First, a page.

Ignoring the given development as “just another unfriendly act” will only accelerate the process of annexation from Moscow and create new dangers for Georgia and Eastern Europe. By continuing to unilaterally change borders in Europe, Russia dangerously amends international law and challenges the post-cold war order. If this is allowed, set of larger disruptive security challenges will await Europe.

Georgia Tightens Visa Regulations

On September 1, 2014 the government of Georgia adopted a new law on “the legal status of the foreigners and the stateless people in Georgia”, changing the simplified visa regime, exercised from 2012 to 2014 that had contributed to the increased number of foreign visitors in the country and establishment of investment friendly environment. It also created favorable environment for foreign students to pursue their studies in Georgia, the number of which had increased on annual basis.

The new law requires foreigners to apply for the visa in a diplomatic mission and consular department of Georgia, instead of the previously exercised simplified procedures of visa issuance at the border, If Georgia doesn’t have diplomatic mission and a consular in the home country, a foreigner has to address the consulate in the nearest country for the VISA application. Moreover, a number of Visa-free regime countries have been reduced from 118 to 94. Georgia has visa regime with 29 countries, in 23 of which it doesn’t have the diplomatic mission and consular offices. The law also affected the duration of stay for foreigners in Georgia limiting it to 90 days out of 180 instead of 365, including for the citizens of the EU member states.

visa001

The introduction of stricter regulations of entry has caused widespread public discussions in Georgia and revealed number of complications for tourists, temporary residents, foreign businessmen and international students, including for the citizens of the EU member states.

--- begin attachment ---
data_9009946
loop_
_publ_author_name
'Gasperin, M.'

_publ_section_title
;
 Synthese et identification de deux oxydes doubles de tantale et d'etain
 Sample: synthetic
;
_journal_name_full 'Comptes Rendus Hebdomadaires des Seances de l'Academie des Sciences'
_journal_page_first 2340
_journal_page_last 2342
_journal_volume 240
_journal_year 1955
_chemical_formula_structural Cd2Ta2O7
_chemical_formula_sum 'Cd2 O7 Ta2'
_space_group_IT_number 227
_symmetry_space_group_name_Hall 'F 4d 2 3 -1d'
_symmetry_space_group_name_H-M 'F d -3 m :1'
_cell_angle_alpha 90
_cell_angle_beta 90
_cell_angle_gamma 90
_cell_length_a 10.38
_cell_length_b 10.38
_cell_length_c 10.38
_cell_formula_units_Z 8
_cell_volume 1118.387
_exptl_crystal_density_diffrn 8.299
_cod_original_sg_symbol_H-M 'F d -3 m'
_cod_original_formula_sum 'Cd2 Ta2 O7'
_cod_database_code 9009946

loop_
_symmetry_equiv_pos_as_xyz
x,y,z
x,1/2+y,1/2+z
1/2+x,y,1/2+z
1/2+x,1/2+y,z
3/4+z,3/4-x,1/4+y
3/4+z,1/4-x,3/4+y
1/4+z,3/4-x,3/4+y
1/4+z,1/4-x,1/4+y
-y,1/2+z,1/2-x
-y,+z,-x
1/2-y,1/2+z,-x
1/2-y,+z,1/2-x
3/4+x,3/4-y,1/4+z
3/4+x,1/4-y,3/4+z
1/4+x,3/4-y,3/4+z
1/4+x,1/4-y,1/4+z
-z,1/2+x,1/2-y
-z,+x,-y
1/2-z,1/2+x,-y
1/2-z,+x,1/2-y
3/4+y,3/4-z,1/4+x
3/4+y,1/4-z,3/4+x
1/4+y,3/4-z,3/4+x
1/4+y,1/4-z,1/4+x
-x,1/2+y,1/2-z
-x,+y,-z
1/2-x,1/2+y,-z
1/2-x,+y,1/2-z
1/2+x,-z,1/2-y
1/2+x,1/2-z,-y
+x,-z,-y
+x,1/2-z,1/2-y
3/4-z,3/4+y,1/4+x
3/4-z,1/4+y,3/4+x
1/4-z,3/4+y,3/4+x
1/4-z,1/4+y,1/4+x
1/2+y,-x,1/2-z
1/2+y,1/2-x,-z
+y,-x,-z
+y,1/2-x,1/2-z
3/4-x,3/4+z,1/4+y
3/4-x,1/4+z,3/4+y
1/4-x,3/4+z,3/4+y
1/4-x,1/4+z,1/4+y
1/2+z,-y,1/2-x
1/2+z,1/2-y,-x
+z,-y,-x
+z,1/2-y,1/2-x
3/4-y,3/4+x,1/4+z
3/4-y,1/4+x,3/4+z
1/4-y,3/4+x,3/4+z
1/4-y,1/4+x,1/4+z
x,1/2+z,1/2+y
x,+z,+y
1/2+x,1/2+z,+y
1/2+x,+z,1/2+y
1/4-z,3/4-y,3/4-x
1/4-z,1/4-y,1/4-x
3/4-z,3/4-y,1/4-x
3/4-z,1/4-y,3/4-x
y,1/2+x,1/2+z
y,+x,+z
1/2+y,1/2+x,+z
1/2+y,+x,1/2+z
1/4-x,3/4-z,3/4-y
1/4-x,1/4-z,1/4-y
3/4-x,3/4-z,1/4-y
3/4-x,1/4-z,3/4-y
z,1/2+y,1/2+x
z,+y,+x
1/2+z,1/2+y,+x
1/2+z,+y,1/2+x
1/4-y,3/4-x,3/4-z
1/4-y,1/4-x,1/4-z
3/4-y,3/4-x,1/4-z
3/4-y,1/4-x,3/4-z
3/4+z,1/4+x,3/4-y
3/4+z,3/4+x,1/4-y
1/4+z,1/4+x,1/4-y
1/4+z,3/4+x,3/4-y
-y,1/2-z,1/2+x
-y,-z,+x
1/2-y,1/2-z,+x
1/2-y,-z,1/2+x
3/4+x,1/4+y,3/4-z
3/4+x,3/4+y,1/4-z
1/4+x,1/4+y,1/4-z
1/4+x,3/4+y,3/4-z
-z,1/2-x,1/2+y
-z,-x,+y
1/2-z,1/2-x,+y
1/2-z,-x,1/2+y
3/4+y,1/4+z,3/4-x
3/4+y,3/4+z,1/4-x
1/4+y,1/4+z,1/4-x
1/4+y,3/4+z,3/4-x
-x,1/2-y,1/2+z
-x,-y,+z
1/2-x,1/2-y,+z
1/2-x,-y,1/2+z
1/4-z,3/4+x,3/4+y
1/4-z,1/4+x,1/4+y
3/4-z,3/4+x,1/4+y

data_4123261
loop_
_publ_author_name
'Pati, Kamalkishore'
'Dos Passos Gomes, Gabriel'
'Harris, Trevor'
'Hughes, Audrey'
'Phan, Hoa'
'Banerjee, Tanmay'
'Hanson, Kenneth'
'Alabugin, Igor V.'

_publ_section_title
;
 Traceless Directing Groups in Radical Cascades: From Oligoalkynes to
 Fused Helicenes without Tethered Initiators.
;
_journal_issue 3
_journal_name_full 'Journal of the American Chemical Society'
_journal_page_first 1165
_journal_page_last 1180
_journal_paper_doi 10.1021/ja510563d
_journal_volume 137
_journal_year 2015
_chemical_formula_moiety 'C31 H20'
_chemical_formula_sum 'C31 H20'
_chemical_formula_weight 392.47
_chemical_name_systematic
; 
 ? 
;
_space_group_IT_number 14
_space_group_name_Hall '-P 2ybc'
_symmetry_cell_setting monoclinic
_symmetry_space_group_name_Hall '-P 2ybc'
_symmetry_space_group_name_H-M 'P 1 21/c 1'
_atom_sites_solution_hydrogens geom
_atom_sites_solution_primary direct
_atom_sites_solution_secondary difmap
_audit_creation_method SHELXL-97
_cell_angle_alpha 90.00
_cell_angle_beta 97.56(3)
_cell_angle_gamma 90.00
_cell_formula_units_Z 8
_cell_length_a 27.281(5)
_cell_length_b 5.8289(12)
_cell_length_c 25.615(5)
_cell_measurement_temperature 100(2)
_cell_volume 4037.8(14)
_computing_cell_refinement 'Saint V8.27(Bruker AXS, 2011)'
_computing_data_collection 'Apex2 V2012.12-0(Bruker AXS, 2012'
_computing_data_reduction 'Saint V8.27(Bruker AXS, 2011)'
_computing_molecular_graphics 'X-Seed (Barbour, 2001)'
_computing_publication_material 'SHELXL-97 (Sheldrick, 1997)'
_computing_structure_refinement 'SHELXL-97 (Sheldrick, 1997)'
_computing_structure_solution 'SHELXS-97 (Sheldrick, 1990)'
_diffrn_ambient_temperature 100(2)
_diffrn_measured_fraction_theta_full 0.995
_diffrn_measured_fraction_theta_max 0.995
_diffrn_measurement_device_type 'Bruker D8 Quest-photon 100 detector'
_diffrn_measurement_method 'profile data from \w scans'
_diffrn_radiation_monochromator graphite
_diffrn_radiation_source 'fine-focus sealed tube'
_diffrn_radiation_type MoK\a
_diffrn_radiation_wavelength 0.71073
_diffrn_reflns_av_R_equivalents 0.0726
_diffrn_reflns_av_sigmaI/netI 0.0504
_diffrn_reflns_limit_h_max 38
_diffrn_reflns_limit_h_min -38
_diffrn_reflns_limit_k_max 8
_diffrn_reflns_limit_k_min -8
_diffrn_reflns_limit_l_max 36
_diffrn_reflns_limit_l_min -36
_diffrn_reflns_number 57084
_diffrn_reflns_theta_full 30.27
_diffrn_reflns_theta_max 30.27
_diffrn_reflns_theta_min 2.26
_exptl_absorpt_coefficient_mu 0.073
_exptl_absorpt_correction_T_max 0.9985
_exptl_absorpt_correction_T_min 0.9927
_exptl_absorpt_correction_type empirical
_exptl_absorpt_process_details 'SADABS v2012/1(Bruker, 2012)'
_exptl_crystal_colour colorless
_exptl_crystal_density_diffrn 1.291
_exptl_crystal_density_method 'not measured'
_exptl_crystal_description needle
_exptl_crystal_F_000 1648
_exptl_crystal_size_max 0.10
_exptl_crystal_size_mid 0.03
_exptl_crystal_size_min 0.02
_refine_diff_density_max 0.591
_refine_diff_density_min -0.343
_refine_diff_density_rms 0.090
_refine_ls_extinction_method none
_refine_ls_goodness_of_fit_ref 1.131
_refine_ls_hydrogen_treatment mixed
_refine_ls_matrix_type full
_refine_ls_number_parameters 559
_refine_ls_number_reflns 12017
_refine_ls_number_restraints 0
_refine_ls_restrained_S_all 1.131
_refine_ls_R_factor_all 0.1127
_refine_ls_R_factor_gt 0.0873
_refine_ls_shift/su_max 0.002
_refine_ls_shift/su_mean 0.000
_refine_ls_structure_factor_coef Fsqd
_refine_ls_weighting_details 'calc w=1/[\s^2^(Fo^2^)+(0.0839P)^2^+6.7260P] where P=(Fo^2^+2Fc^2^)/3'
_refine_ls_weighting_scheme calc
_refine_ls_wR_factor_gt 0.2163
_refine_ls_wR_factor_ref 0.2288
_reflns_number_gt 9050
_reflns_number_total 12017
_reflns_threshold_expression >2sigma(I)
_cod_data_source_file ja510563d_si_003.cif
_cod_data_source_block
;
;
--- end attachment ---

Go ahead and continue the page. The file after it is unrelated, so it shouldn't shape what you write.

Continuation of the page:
One of the justifications voiced by the Government relates to the harmonization of the Georgian migration legislation with the EU regulations. Overall, for a country, which is in the process of implementing EU Association Agreement and aspiring to eventually join the EU, this is a valid argument. Though, there is no formal EU requirement for Georgia to apply Schengen type regulations to its migration policy. Moreover, the EU gives freedom to determine own migration policy to the states based on their economic, security and other interests. Considering that Georgia is in the visa liberalization process with the EU, which is based on the principle of reciprocity the decision to worsen conditions for the EU member states citizens, through limitation of the time of their stay in Georgia, is further questionable. There is also a mismatch in the lists of the countries with visa requirement of the Council Regulation (EC) 539/2001.

visa002The next question would be how the changes correlate to Georgia’s economic interests. For Georgia tourist inflow represents one of the key declared economic goals. At the same time since Georgia is still in the process of establishment as a tourist destination, among other measures trough openness and simplified visa regulations. The enactment of the law may have negative effect on attracting foreign visitors as it reduces motivation to come. Since only 23 of 29 visa regime countries host consular representations of Georgia and visa no longer can be obtained at the border, we can assume that less will be willing to take costs and invest additional resources into traveling to another country in order to obtain visa and visit Georgiavisa003

The drop of Iraqi visitors constitutes a good example of negative implication caused by the new law. The law caused termination of increasing number of flights from Iraq to Georgia 16 flights a week. It’s rather difficult to grasp the rationale on introduction of visa regime with Iraq being among a top 10 largest tourist origin country.

There has been no evidence of criminal activities, illegal migrant transition or any other data implying security threats proposed by the government.

The new law also affected international students and employees who are required to leave the country and reapply for visa with the new regulations. In many cases they had to suspend their activities and suffer additional costs. The law didn’t envisage transitional period or exemptions for foreigners residing in Georgia which caused major outburst of dissatisfaction and forced government to start working on adjustments.

The new law is one of the demonstrations of political decisions taken without a comprehensive vision, coherent goals, clear calculations and impact analysis.